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Flash Traffic

Flash Traffic | Political Buzz from Washington

Issue: "Sex, lies, & audiotape," July 27, 2002

Time is the most precious commodity for any Washingtonian, especially at the highest levels of government and media. So what little time a person has for pleasure reading in this city often offers intriguing clues as to the issues and ideas foremost on their always-churning, Type-A minds.

Would it surprise you, then, that with control of the U.S. Senate hanging in the balance this fall, the GOP's top political strategist is reading about a Democrat who was one of history's most powerful Senate majority leaders? Or that in the face of a looming war with Iraq, one of the president's top national security strategists is reading about the pros and cons of preemptive strikes when it comes to modern warfare in the Middle East? Here is what some of Washington's top politicos are reading this summer:

Dick Cheney, vice president of the United States-
Six Days of War: June 1967 and the Making of the Modern Middle East by Israeli military historian Michael B. Oren. The behind-the-scenes true story of a daring, risky, preemptive, but successful first strike against a fearsome military machine controlled by an Arab despot (Egyptian President Gamal Abdel Nasser, not Iraqi President Saddam Hussein).

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The First American: The Life and Times of Benjamin Franklin by historian H.W. Brands. An intimate portrait of one of the wisest and most influential Americans never to become president.

Seabiscuit: An American Legend by Washington, D.C.-based magazine writer Laura Hillenbrand. An inspiring and true story of a successful man and his racehorse after the devastating collapse of Wall Street in the 1930s.

Lynne Cheney, historian and wife of the vice president-
Patriarch: George Washington and the New American Nation by historian Richard Norton Smith. The remarkable profile of the first president known as "George W.

"Lincoln's Virtues: An Ethical Biography by historian William Lee Miller. Portrait of one of America's most honest, humble, and deeply spiritual presidents during some of the darkest and most challenging times in our history.

America: A Patriotic Primer by none other than Lynne Cheney. Mrs. Cheney is reading her new children's book on American history and patriotism (just published in May) to her granddaughters this summer, and traveling around the country reading portions of it to other groups of children as well. The book's genesis was the debacle over national history standards in the 1990s in which scholars working with President Clinton's National Endowment for the Humanities barely mentioned George Washington and deliberately left out people like Paul Revere, Thomas Edison, Daniel Webster, Robert E. Lee, and the Wright Brothers.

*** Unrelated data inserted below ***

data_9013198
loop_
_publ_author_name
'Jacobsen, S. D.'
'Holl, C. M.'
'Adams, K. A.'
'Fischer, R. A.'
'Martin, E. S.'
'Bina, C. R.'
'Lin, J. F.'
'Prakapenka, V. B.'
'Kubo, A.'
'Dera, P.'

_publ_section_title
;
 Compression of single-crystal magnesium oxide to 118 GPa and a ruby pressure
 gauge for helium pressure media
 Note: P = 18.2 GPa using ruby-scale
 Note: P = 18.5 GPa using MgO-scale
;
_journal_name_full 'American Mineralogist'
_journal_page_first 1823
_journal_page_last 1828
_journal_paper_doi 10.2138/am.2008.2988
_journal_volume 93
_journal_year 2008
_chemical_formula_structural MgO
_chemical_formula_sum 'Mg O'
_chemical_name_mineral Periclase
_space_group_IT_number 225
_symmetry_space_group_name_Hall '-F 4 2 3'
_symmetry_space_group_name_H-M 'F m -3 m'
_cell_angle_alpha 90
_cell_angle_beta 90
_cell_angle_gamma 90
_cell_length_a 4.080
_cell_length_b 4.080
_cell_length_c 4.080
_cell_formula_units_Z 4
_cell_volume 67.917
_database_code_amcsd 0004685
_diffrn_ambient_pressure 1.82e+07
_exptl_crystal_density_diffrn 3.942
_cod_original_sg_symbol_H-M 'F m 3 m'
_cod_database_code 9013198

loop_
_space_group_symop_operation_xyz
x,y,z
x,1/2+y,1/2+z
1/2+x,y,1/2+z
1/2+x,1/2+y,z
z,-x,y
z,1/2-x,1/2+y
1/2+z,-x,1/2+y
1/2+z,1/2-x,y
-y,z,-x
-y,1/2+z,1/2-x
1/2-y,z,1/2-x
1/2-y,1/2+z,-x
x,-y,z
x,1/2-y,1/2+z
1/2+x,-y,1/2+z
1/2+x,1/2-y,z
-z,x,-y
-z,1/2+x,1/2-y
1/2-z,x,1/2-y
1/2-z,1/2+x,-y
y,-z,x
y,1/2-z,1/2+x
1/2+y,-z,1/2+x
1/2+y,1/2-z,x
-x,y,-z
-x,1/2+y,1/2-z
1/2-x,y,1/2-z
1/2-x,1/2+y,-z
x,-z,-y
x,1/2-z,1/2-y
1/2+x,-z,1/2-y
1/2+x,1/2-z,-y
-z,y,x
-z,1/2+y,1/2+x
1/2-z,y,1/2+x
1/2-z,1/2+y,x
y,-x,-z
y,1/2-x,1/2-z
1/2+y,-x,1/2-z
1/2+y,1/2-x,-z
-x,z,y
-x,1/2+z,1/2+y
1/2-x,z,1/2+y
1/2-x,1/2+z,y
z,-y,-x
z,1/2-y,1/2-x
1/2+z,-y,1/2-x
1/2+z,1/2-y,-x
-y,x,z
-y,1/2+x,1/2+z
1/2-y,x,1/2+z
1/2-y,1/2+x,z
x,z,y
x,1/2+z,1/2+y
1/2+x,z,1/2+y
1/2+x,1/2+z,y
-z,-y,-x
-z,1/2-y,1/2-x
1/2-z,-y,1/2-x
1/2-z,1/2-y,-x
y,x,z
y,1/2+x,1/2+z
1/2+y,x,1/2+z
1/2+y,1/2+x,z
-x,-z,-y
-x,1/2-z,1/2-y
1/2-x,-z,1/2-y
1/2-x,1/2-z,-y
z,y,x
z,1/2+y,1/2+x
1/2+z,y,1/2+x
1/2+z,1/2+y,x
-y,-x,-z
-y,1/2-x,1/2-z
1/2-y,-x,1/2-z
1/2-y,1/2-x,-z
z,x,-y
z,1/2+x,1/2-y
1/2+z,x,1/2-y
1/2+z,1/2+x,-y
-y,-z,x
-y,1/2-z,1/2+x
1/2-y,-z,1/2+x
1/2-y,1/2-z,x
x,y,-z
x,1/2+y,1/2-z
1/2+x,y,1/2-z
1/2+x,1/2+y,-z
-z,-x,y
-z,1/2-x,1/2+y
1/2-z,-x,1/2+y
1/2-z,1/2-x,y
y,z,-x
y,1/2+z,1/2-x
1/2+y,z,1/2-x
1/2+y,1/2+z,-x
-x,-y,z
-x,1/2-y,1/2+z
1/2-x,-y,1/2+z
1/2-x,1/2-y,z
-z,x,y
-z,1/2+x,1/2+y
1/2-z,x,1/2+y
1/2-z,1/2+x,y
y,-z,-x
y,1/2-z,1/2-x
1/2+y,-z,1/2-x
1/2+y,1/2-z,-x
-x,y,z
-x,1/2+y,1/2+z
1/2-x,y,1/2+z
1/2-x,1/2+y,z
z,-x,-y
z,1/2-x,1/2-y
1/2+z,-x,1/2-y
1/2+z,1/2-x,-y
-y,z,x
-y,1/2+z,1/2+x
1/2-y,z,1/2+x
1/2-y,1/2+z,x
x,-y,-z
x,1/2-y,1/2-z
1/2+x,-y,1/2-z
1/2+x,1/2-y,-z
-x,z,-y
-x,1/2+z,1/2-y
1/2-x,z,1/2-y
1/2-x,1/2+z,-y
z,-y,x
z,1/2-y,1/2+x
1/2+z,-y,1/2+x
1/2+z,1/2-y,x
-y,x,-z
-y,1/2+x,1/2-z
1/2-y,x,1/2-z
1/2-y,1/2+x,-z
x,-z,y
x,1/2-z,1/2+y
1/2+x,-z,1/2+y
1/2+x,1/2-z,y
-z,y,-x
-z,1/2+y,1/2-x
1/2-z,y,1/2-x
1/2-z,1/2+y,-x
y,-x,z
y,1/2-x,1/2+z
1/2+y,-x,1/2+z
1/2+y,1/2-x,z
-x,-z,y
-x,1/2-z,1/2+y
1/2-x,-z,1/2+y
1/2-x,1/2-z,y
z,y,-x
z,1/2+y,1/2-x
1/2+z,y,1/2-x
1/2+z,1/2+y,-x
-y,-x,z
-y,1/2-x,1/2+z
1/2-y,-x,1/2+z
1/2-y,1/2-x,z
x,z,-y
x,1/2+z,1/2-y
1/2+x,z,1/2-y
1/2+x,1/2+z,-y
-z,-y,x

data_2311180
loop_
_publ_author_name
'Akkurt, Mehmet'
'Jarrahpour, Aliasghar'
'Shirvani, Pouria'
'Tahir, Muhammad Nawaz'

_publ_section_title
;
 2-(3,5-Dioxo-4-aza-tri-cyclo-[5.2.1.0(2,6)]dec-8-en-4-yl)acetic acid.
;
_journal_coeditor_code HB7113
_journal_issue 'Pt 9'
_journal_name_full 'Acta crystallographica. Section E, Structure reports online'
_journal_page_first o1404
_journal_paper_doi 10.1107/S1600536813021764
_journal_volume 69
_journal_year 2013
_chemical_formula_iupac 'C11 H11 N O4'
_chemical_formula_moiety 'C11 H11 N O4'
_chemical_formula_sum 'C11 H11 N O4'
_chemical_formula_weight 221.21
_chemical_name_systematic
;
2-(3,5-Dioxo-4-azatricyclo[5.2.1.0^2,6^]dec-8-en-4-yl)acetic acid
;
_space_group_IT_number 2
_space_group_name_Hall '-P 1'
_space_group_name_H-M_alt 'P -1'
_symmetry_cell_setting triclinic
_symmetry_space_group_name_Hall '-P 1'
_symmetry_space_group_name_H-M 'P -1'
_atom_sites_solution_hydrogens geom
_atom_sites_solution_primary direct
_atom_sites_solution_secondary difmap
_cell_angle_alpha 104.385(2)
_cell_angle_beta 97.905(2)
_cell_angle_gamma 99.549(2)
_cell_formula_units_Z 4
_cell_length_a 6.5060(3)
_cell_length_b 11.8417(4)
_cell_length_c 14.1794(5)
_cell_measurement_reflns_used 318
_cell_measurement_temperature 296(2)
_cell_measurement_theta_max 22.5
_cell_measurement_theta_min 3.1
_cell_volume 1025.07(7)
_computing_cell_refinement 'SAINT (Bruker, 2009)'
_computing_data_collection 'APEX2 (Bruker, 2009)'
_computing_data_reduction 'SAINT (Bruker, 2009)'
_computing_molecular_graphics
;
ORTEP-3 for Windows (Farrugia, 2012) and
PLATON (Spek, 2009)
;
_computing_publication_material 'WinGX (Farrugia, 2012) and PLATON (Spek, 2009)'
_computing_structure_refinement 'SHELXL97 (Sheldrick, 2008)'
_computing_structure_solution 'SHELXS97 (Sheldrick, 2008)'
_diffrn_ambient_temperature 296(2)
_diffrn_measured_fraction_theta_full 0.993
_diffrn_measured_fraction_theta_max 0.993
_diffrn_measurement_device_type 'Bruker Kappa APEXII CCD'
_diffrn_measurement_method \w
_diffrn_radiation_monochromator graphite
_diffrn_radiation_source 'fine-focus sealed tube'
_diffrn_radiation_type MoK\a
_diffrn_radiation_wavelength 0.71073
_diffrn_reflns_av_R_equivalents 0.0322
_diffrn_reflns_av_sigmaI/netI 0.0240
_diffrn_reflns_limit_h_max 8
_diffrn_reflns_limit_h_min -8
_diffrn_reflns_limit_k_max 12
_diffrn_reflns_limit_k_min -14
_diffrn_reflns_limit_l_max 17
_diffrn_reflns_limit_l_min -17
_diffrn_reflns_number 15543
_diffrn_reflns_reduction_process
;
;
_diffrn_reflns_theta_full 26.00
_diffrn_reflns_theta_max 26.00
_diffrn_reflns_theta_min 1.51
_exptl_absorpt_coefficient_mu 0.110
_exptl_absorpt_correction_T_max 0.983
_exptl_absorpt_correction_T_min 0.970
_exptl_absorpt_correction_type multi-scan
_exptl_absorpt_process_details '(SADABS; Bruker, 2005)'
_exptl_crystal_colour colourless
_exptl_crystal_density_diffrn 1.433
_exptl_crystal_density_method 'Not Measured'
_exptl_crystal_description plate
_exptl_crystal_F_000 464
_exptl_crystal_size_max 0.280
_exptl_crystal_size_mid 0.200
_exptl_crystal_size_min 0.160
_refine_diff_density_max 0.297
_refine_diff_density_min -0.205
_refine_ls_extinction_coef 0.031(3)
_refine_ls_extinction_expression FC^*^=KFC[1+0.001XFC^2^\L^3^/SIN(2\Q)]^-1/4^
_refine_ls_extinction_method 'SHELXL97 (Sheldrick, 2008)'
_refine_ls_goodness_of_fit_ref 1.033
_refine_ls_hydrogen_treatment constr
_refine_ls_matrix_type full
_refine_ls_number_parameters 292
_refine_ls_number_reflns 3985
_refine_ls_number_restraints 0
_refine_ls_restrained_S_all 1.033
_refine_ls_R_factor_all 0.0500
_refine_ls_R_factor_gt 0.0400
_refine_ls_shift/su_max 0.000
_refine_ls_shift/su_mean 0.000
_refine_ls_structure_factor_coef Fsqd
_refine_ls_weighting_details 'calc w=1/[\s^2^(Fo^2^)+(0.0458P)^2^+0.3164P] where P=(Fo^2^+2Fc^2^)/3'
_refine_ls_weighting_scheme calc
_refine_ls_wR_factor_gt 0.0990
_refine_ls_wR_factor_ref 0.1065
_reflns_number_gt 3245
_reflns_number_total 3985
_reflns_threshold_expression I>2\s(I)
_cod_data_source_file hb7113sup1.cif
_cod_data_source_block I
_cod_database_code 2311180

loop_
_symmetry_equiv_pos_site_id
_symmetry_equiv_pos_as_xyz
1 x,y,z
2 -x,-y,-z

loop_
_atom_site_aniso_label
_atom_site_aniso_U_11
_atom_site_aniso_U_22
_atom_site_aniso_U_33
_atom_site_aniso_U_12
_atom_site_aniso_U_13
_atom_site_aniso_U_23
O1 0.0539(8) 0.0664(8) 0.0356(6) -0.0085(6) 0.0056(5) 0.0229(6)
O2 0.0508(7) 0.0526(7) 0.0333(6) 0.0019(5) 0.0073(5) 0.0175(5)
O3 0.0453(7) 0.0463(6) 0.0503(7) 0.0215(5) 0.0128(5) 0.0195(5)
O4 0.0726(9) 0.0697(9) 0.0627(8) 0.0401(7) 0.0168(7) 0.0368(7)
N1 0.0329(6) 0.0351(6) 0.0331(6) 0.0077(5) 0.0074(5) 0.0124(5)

Karl Rove, chief White House political strategist-
Master of the Senate: The Years of Lyndon Johnsonby presidential historian Robert Caro. The inside story of how one liberal Democrat (not Tom Daschle) ruled the U.S. Senate with an iron hand and left the GOP out in the cold. Hmmm.

Don Evans, secretary of commerce-
John Adams by historian David McCullough. The fascinating biography of the only other U.S. president (besides George H.W. Bush) to have a son who became president.

Like Mr. Rove, Secretary Evans is also reading Master of the Senate.

James Carville, Democratic strategist-
Barbarossa 1941 by military historian David Glantz and When Titans Clashed by David Glantz and Jonathan House. The first is a treatise on the invasion of Russia by Adolf Hitler during World War II. The second is about how the Red Army stopped Hitler's invasion of Russia. Is somebody getting ready to launch a massive political invasion, say of the GOP-controlled House?

Richard Armey, House majority leader-
In Harm's Way by magazine writer Doug Stanton. The true story of "the fate of the USS Indianapolis, the ship that carried the atomic bomb to the Enola Gay, and was sunk by a torpedo on the way back," Rep. Armey says. "Several hundred men didn't make it through the shark-infested waters and five days shipwrecked at sea-a powerful story." The majority leader-who leaves the House after this term-has survived two decades in the shark-infested waters of Washington. What is he planning to do next?

Michael Gerson, chief presidential speechwriter-
The Return of the Prodigal Son: A Story of Homecoming by Henri Nouwen. "An amazing, honest meditation on Rembrandt, God's unconditional love, and our challenge to accept it," Mr. Gerson says, intrigued as he is by the intersection between faith and culture.

Judy Keen, White House correspondent for USA Today-
The Emperor of Ocean Park by Yale professor Stephen L. Carter. The impressive literary legal thriller about the murder of a conservative black judge on track for the Supreme Court, and the son who tracks down his killer. Is someone getting ready to cover a messy battle over the next Supreme Court nomination?

Joel C. Rosenberg
Joel C. Rosenberg


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